• Crook on the run livens things up in Jiji Ndogo, but not how resident cop expected
Being a resident in Jiji Ndogo should be listed among A Thousand Ways To Die. There isn’t much to do here. When bored, which is often, you can prolong a lunch at Kula Ulipe hotel, but Fatma Nono, the proprietor, will kick you out before you’re through the comics section of the free newspaper provided.
On Sunday, you can visit Our Lord The Saviour Church, where Deacon Kongo screams at you about eternal fire and brimstone that awaits those who come to service and go back home with money they didn’t tithe. There’s also a crammed kiosk called Supa Sinema, which plays DJ-narrated movies with such characters as Shon Klod Van—ndama and Sil Fester Staroon.
So, when news comes over the police radio of a fugitive headed to Jiji Ndogo, I am more than excited to finally get some action. I’m also extremely scared. You see, the bulletin warns that the fugitive is armed and dangerous. As a police officer, I am also armed but by no means am I dangerous.
During basic police training, one is supposed to hit about half of roughly 40 targets. After rigorous training and hours at the shooting range, I was able to hit all of 12 targets — 13. if you count the one I kicked with my leg out of frustration. And now, here is a fugitive coming my way who might be better with a firearm.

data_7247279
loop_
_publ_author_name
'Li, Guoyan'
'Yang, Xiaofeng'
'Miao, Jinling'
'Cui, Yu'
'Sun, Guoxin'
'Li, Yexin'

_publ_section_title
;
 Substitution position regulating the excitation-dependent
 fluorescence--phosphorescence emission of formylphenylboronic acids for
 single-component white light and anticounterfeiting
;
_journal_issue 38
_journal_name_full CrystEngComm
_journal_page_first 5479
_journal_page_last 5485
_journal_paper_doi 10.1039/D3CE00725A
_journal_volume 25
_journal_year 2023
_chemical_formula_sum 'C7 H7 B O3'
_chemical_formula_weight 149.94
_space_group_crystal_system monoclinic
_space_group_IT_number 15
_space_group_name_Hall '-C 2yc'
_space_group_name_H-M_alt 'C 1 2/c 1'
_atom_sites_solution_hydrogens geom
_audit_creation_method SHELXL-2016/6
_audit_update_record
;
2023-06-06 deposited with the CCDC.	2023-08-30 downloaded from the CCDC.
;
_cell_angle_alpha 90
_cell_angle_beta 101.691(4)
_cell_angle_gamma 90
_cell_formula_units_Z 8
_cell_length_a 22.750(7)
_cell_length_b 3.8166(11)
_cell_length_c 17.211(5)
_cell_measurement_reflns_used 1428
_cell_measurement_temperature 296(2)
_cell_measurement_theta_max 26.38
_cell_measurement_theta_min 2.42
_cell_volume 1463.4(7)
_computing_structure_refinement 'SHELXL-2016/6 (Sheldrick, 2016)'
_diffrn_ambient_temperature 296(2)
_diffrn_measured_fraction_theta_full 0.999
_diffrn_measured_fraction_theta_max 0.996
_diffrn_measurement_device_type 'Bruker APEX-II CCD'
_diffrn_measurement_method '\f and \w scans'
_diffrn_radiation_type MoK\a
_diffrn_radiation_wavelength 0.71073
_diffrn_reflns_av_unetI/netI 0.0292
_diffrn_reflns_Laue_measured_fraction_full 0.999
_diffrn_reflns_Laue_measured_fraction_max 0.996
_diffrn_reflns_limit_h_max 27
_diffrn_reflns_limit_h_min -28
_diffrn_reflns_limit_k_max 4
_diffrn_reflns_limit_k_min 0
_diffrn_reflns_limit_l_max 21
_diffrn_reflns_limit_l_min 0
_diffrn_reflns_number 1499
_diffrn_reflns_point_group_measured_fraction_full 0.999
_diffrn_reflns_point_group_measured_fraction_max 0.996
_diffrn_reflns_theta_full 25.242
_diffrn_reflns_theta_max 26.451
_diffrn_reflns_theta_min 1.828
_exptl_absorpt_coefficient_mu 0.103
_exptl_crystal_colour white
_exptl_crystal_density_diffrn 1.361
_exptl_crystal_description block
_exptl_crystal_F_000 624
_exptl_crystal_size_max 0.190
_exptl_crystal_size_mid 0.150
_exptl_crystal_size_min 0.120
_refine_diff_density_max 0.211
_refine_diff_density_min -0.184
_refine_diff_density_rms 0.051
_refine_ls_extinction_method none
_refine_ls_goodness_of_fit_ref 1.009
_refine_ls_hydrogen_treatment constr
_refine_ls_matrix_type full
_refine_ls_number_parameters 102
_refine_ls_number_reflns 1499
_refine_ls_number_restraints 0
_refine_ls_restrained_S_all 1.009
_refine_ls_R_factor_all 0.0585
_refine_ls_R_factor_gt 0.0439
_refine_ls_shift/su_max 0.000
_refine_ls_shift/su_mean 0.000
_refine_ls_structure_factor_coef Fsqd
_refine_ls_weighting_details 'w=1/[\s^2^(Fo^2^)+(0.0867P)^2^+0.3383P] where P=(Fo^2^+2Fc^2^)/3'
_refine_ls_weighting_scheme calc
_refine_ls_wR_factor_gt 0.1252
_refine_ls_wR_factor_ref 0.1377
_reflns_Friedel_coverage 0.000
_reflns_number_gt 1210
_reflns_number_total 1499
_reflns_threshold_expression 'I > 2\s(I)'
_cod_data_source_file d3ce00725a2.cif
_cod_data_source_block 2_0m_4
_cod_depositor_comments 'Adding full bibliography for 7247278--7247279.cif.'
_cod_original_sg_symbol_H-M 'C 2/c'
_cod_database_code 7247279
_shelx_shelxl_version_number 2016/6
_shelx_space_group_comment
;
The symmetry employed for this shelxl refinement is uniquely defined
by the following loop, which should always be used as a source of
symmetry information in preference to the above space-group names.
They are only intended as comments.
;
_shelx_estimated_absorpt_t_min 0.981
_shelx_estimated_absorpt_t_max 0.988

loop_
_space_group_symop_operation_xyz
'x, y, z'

The question is, why Jiji Ndogo? Apparently, this man had shared a prison cell with one of the men who had abducted a baby and dumped her in our “backward” village. Once the con decided to burst out of prison, he knew exactly where to hide, and his former cellmate knew exactly what info to rat to the wardens for a possible deal on his sentence. Talk of honour among criminals, huh?
I get Gwendoline Nyaguthii, our resident rumour spinner, to pass around the word of a dangerous stranger who might soon be in our midst. But to mitigate panic, I tell her the man is a chicken thief. Chickens are a huge deal in Jiji Ndogo.
Soon I get word of a man lurking inside an abandoned shop in town. After clearing curious rubberneckers from the scene, I brace myself to breach the building. That’s police talk for entering forcefully into an establishment while armed and in the ready. So, I don’t so much breach as push open the door and shout:
“My name is Sergeant Makini with the Kenya Police. Surrender yourself and I promise you won’t get hurt; otherwise, I’ll be forced to use… force. I’m prepared to use legal — I mean lethal — force if necessary.”
Contrary to my hope and expectations, the man doesn’t heed my warning. Bolstered by an old, ill-fitting bulletproof jacket, I thrust my gun forward, rush inside, plaster my back against the dusty shop counter in full commando mode.
“Last warning, convict,” I shout.
I’ll be lying if I tell you I remember all the details of what happened in the next few minutes. I remember seeing a moving silhouette from the corner of my eye, I remember ducking for cover, and I remember hearing a loud bang followed by a sharp blow in my back.
Next thing I remember is waking up prone in a Kericho Level 5 hospital bed, ace bandages wrapped tightly around my midsection.
“What happened?” I ask the kind-faced nurse looking down at me.
“You got shot in the ass,” she says with a sinister smile and a multitude of dimples.